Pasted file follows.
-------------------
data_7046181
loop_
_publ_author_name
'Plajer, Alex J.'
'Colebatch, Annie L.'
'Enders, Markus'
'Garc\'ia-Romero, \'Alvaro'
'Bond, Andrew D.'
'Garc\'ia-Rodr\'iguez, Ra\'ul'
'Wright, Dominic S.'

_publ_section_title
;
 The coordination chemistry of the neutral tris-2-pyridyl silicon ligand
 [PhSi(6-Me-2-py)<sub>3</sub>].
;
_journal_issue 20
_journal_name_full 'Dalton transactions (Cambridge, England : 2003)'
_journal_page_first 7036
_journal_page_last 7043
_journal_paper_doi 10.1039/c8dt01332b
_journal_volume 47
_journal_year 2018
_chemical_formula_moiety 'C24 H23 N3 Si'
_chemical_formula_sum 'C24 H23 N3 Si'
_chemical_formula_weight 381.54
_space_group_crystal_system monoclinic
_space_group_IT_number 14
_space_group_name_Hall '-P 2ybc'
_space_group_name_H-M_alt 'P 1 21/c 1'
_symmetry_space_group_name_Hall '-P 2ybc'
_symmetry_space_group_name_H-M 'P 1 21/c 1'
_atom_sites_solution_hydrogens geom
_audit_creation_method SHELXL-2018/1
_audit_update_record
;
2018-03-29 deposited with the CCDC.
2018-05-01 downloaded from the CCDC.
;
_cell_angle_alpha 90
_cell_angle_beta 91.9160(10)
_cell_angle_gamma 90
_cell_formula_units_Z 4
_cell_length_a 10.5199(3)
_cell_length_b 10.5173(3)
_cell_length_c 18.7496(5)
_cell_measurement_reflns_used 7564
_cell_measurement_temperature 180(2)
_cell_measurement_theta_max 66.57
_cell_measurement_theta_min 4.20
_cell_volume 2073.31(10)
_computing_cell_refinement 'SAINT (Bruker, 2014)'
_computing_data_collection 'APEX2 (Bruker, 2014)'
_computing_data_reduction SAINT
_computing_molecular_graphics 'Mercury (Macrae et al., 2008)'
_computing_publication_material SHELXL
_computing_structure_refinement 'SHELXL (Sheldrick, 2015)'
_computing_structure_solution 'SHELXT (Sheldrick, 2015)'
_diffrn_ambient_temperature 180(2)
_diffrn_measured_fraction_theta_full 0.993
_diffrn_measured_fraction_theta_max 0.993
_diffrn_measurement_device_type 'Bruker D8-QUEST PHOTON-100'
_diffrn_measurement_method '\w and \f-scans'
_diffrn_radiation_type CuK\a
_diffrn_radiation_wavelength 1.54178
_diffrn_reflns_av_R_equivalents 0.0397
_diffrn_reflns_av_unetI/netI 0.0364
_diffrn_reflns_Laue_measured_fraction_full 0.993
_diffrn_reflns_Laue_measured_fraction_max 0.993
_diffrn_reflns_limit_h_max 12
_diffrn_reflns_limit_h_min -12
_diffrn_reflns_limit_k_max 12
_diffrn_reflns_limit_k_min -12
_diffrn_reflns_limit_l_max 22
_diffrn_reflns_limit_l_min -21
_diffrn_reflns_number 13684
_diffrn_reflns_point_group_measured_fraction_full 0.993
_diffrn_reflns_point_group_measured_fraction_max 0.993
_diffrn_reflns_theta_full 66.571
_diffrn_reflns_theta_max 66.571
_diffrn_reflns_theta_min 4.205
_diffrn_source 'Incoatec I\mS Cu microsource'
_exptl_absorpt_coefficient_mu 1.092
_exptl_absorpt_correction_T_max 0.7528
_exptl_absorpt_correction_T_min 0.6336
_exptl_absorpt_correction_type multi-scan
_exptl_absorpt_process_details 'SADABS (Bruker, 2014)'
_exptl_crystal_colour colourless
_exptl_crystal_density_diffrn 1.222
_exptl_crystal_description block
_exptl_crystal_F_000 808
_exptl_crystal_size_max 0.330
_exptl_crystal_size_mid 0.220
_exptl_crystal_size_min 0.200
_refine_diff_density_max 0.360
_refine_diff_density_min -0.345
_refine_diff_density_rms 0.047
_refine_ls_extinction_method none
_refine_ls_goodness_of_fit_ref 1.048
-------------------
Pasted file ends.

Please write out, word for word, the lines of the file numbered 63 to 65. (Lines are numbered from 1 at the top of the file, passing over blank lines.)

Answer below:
_diffrn_radiation_type CuK\a
_diffrn_radiation_wavelength 1.54178
_diffrn_reflns_av_R_equivalents 0.0397